JayPo’s Penalty Boxed Lunch: The Italian Beef Sandwich
Everyone should experience a real Italian Beef if they visit Chicago.
Welcome to JayPo’s Penalty Boxed Lunch where we explore food from around the country! This week’s 14th official entry comes from Illinois, but more specifically the Chicago-area with the Italian Beef sandwich.
I love when a sandwich has unknown origins, but we can peg it down to the 1930s-ish era in which Pasquale Scala popularized the recipe and then many family off-shoots opened their own shops with their own interpretations of the delectable sandwich. The beef's official preparation is as follows:
Italian beef is made using cuts of beef from the sirloin rear or the top/bottom round wet-roasted in broth with garlic, oregano and spices until cooked throughout. The meat is roasted at ≤ 350 °F (177 °C); this results in up to a 45% reduction in weight, but also yields the sandwich's famous ‘jus’ or gravy. The beef is then cooled, sliced thin using a deli slicer, and then reintroduced to its reheated beef broth.
The beef is then assembled on a french roll and topped with giardiniera (think pickled veggies) which can be "sweet" or "hot", depending on your preference. Most establishments will then ask you if you want the sandwich "dry" (no au jus), "wet" (slathered in au jus) or "dipped" (you guessed it, the entire thing, roll and all, is dipped in the au just).
How I Made It!
Was honestly very nervous making this one before I didn't want to mess it up as it is just iconic as the cheesesteak and roast pork is to Philly. I'm not trying to anger the Second City. I took a top round roast, properly seasoned it, shoved whole garlic cloves into the beef and then put it in a pan with a beef bouillon/water mixture. We roasted that for a few hours until it came to temp before taking it out and then wrapping it to put in the fridge overnight. You keep the juices (which there is a lot!) so you can use them to reheat the beef the next day. Said next day I sliced the beef as thin as I could without a meat-slicer. It didn't take long for the tender beef to start falling apart in the heated au jus. From there I put it on my french roll and topped with more au jus and giardiniera. I've since made this multiple times, not just for this sandwich journey.
What Does A Local Think? (Thanks to Dave of Second City Hockey)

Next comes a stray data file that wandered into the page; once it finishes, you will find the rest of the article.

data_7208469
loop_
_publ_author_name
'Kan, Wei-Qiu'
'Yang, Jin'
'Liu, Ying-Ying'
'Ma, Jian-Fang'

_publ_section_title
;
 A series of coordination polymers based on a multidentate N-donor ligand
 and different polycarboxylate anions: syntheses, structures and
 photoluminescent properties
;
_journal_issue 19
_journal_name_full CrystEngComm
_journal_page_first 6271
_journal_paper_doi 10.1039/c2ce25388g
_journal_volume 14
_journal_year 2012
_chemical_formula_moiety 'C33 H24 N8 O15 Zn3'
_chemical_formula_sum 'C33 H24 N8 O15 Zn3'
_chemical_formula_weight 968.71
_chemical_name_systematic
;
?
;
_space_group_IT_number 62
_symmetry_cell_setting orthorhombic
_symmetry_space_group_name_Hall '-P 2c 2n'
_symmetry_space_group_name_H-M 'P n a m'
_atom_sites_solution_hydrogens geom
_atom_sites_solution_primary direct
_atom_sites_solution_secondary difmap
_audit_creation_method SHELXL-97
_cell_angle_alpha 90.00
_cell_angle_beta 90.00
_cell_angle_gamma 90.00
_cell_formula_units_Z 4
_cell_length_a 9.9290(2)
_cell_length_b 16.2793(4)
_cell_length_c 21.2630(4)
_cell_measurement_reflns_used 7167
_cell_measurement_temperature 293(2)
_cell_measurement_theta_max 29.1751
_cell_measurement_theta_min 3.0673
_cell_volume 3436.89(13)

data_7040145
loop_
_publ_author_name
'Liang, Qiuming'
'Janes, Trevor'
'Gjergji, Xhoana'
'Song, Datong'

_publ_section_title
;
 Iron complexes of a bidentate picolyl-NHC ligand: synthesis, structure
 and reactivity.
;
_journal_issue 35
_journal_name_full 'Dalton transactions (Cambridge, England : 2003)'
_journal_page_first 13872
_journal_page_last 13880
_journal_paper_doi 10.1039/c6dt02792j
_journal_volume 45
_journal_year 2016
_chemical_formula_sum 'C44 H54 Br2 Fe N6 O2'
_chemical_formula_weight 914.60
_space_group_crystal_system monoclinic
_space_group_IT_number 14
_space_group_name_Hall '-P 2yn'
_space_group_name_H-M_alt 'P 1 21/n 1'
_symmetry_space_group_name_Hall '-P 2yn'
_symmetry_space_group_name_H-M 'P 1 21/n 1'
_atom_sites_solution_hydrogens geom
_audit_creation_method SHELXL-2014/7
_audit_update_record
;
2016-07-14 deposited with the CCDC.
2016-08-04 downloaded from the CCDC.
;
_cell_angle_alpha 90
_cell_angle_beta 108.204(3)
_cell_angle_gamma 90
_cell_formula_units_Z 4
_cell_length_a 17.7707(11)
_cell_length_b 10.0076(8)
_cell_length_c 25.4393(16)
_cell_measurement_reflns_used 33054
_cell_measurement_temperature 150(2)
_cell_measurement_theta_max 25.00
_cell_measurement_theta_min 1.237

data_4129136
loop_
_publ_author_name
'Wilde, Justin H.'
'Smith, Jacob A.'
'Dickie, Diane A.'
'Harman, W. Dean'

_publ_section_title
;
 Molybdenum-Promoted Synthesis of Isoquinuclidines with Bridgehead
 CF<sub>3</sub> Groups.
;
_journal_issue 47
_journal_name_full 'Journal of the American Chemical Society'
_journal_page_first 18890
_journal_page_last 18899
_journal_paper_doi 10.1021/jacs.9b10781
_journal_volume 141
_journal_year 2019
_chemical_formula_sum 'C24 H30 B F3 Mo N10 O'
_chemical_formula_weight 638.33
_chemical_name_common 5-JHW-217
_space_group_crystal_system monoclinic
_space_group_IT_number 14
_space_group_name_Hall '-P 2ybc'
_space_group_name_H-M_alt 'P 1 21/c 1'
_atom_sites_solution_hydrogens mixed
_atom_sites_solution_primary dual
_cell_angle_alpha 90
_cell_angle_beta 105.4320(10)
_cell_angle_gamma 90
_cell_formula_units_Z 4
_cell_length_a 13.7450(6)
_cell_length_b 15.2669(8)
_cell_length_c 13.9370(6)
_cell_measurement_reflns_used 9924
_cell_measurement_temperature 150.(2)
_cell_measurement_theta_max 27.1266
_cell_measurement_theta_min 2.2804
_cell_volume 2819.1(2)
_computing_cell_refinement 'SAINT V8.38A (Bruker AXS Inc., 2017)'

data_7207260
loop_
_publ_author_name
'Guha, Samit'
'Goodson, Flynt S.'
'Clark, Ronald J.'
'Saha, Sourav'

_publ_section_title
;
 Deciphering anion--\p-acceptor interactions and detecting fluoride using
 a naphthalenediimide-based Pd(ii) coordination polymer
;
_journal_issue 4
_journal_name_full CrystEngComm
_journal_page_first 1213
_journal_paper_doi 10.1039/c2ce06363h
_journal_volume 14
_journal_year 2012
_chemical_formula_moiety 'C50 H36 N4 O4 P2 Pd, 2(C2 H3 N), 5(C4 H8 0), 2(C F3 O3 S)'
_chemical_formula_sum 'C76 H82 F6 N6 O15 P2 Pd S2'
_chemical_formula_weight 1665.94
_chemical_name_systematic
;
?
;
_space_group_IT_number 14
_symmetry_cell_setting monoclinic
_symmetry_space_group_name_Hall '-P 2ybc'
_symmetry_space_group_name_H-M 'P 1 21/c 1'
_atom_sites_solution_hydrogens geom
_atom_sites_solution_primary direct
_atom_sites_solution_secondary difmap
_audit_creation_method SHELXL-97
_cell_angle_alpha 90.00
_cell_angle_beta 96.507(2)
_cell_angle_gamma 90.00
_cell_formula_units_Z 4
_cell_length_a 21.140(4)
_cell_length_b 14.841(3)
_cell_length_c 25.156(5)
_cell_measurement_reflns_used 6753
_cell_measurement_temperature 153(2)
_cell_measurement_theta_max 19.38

Do you think the Italian beef represents your state accurately?
The whole state? Probably not. If you stray far enough from Chicago it gets awfully rural rather quickly, save for a few scattered cities like Champaign and Springfield. The Italian beef probably isn't a good rep for that part of the state.
But the Chicago portion of it? Definitely. With adequate preparation, it's something that can be enjoyed on any part of the calendar. Failing to prepare is a recipe for disaster, though. And I'm saying that as a foot of snow falls outside my window.
How do you make your sandwich?
I'll be plainly honest here, Jason: I've never actually attempted to make Italian Beef from scratch. And now you've given me a personal project to pursue.
The main area of debate here that I'd like to focus on is the dampness of the sandwich overall, ranging from dry to dripping with the au jus (which, per a Google search, simply means "with juice). A totally dry Italian beef sandwich is a borderline felony. At minimum, the beef needs to be tender and juicy enough that it dampens the bread. And that's why a sturdy French roll is essential to keep the whole operation from falling apart.
How did I do?
You've certainly passed the eye test. The beef looks delicious and there's enough au jus there to keep it moist. Topping it with giardiniera is a veteran move, although most of the giardiniera I see around these parts is sliced into much smaller pieces. But that's easily amended. The real question is whether or not the data supports the eye test: although your data appears to line up with it.
Where do you order your favorite italian beef?
Let's not overthink this: it's Portillo's.